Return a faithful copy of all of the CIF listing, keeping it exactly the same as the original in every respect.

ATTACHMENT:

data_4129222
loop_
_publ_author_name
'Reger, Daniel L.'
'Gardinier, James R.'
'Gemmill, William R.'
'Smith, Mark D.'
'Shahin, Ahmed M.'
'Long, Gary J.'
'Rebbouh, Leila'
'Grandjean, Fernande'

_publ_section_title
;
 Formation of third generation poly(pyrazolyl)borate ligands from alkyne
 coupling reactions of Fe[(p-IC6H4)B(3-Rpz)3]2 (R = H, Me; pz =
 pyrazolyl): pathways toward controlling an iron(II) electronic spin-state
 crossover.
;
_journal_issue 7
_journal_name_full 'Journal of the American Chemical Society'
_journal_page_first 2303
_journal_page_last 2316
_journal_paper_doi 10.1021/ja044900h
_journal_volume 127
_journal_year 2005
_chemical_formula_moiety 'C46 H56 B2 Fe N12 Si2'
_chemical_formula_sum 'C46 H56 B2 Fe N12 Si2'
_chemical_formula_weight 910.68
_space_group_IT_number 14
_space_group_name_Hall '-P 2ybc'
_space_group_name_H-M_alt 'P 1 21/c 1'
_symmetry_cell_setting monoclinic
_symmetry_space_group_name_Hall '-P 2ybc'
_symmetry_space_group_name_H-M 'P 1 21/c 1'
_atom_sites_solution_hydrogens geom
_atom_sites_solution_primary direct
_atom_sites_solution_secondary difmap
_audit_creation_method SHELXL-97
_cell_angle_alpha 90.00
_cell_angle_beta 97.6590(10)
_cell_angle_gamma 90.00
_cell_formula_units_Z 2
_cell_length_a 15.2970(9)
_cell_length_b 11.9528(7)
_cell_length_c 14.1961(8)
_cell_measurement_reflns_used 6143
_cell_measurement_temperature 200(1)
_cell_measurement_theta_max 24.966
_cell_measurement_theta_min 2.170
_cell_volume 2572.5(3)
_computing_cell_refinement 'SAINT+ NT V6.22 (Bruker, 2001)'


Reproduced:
data_4129222
loop_
_publ_author_name
'Reger, Daniel L.'
'Gardinier, James R.'
'Gemmill, William R.'
'Smith, Mark D.'
'Shahin, Ahmed M.'
'Long, Gary J.'
'Rebbouh, Leila'
'Grandjean, Fernande'

_publ_section_title
;
 Formation of third generation poly(pyrazolyl)borate ligands from alkyne
 coupling reactions of Fe[(p-IC6H4)B(3-Rpz)3]2 (R = H, Me; pz =
 pyrazolyl): pathways toward controlling an iron(II) electronic spin-state
 crossover.
;
_journal_issue 7
_journal_name_full 'Journal of the American Chemical Society'
_journal_page_first 2303
_journal_page_last 2316
_journal_paper_doi 10.1021/ja044900h
_journal_volume 127
_journal_year 2005
_chemical_formula_moiety 'C46 H56 B2 Fe N12 Si2'
_chemical_formula_sum 'C46 H56 B2 Fe N12 Si2'
_chemical_formula_weight 910.68
_space_group_IT_number 14
_space_group_name_Hall '-P 2ybc'
_space_group_name_H-M_alt 'P 1 21/c 1'
_symmetry_cell_setting monoclinic
_symmetry_space_group_name_Hall '-P 2ybc'
_symmetry_space_group_name_H-M 'P 1 21/c 1'
_atom_sites_solution_hydrogens geom
_atom_sites_solution_primary direct
_atom_sites_solution_secondary difmap
_audit_creation_method SHELXL-97
_cell_angle_alpha 90.00
_cell_angle_beta 97.6590(10)
_cell_angle_gamma 90.00
_cell_formula_units_Z 2
_cell_length_a 15.2970(9)
_cell_length_b 11.9528(7)
_cell_length_c 14.1961(8)
_cell_measurement_reflns_used 6143
_cell_measurement_temperature 200(1)
_cell_measurement_theta_max 24.966
_cell_measurement_theta_min 2.170
_cell_volume 2572.5(3)
_computing_cell_refinement 'SAINT+ NT V6.22 (Bruker, 2001)'